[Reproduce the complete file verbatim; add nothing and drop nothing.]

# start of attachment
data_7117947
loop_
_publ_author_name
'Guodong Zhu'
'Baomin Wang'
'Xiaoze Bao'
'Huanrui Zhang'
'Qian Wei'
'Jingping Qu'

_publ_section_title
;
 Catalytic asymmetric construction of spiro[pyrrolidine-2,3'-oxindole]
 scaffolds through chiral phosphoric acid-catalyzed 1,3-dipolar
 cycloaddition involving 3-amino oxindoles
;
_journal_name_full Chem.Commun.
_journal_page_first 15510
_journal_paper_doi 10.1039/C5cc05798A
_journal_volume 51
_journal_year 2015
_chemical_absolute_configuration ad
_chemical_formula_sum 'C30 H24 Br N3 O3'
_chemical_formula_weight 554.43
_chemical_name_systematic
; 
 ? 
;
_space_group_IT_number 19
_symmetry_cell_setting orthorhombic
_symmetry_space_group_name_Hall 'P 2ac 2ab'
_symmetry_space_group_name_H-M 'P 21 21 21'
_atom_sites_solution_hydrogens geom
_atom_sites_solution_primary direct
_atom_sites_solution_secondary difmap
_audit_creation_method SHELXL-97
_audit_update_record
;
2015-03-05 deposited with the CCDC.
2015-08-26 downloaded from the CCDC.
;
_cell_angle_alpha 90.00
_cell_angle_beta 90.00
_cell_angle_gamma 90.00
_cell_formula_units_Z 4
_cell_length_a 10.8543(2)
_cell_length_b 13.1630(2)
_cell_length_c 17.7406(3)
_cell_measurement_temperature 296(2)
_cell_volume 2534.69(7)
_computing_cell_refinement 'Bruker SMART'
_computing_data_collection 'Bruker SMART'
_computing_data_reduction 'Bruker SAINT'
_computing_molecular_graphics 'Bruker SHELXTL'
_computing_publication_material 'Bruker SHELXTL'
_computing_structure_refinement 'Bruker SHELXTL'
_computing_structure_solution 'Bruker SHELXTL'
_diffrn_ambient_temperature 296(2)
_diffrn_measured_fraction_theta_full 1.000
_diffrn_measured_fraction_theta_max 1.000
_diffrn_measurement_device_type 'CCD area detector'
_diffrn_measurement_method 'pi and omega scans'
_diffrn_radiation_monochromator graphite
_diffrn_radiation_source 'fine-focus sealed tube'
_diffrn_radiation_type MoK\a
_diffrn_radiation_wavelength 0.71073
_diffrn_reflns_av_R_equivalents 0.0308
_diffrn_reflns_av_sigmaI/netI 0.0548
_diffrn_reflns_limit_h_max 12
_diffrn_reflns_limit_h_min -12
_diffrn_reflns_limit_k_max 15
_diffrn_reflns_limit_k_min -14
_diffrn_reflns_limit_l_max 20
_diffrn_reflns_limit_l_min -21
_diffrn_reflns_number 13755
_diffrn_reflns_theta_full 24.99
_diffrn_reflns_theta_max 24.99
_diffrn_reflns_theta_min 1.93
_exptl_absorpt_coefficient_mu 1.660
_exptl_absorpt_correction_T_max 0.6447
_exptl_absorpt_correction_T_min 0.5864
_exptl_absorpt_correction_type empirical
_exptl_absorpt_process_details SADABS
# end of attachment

data_7117947
loop_
_publ_author_name
'Guodong Zhu'
'Baomin Wang'
'Xiaoze Bao'
'Huanrui Zhang'
'Qian Wei'
'Jingping Qu'

_publ_section_title
;
 Catalytic asymmetric construction of spiro[pyrrolidine-2,3'-oxindole]
 scaffolds through chiral phosphoric acid-catalyzed 1,3-dipolar
 cycloaddition involving 3-amino oxindoles
;
_journal_name_full Chem.Commun.
_journal_page_first 15510
_journal_paper_doi 10.1039/C5cc05798A
_journal_volume 51
_journal_year 2015
_chemical_absolute_configuration ad
_chemical_formula_sum 'C30 H24 Br N3 O3'
_chemical_formula_weight 554.43
_chemical_name_systematic
; 
 ? 
;
_space_group_IT_number 19
_symmetry_cell_setting orthorhombic
_symmetry_space_group_name_Hall 'P 2ac 2ab'
_symmetry_space_group_name_H-M 'P 21 21 21'
_atom_sites_solution_hydrogens geom
_atom_sites_solution_primary direct
_atom_sites_solution_secondary difmap
_audit_creation_method SHELXL-97
_audit_update_record
;
2015-03-05 deposited with the CCDC.
2015-08-26 downloaded from the CCDC.
;
_cell_angle_alpha 90.00
_cell_angle_beta 90.00
_cell_angle_gamma 90.00
_cell_formula_units_Z 4
_cell_length_a 10.8543(2)
_cell_length_b 13.1630(2)
_cell_length_c 17.7406(3)
_cell_measurement_temperature 296(2)
_cell_volume 2534.69(7)
_computing_cell_refinement 'Bruker SMART'
_computing_data_collection 'Bruker SMART'
_computing_data_reduction 'Bruker SAINT'
_computing_molecular_graphics 'Bruker SHELXTL'
_computing_publication_material 'Bruker SHELXTL'
_computing_structure_refinement 'Bruker SHELXTL'
_computing_structure_solution 'Bruker SHELXTL'
_diffrn_ambient_temperature 296(2)
_diffrn_measured_fraction_theta_full 1.000
_diffrn_measured_fraction_theta_max 1.000
_diffrn_measurement_device_type 'CCD area detector'
_diffrn_measurement_method 'pi and omega scans'
_diffrn_radiation_monochromator graphite
_diffrn_radiation_source 'fine-focus sealed tube'
_diffrn_radiation_type MoK\a
_diffrn_radiation_wavelength 0.71073
_diffrn_reflns_av_R_equivalents 0.0308
_diffrn_reflns_av_sigmaI/netI 0.0548
_diffrn_reflns_limit_h_max 12
_diffrn_reflns_limit_h_min -12
_diffrn_reflns_limit_k_max 15
_diffrn_reflns_limit_k_min -14
_diffrn_reflns_limit_l_max 20
_diffrn_reflns_limit_l_min -21
_diffrn_reflns_number 13755
_diffrn_reflns_theta_full 24.99
_diffrn_reflns_theta_max 24.99
_diffrn_reflns_theta_min 1.93
_exptl_absorpt_coefficient_mu 1.660
_exptl_absorpt_correction_T_max 0.6447
_exptl_absorpt_correction_T_min 0.5864
_exptl_absorpt_correction_type empirical
_exptl_absorpt_process_details SADABS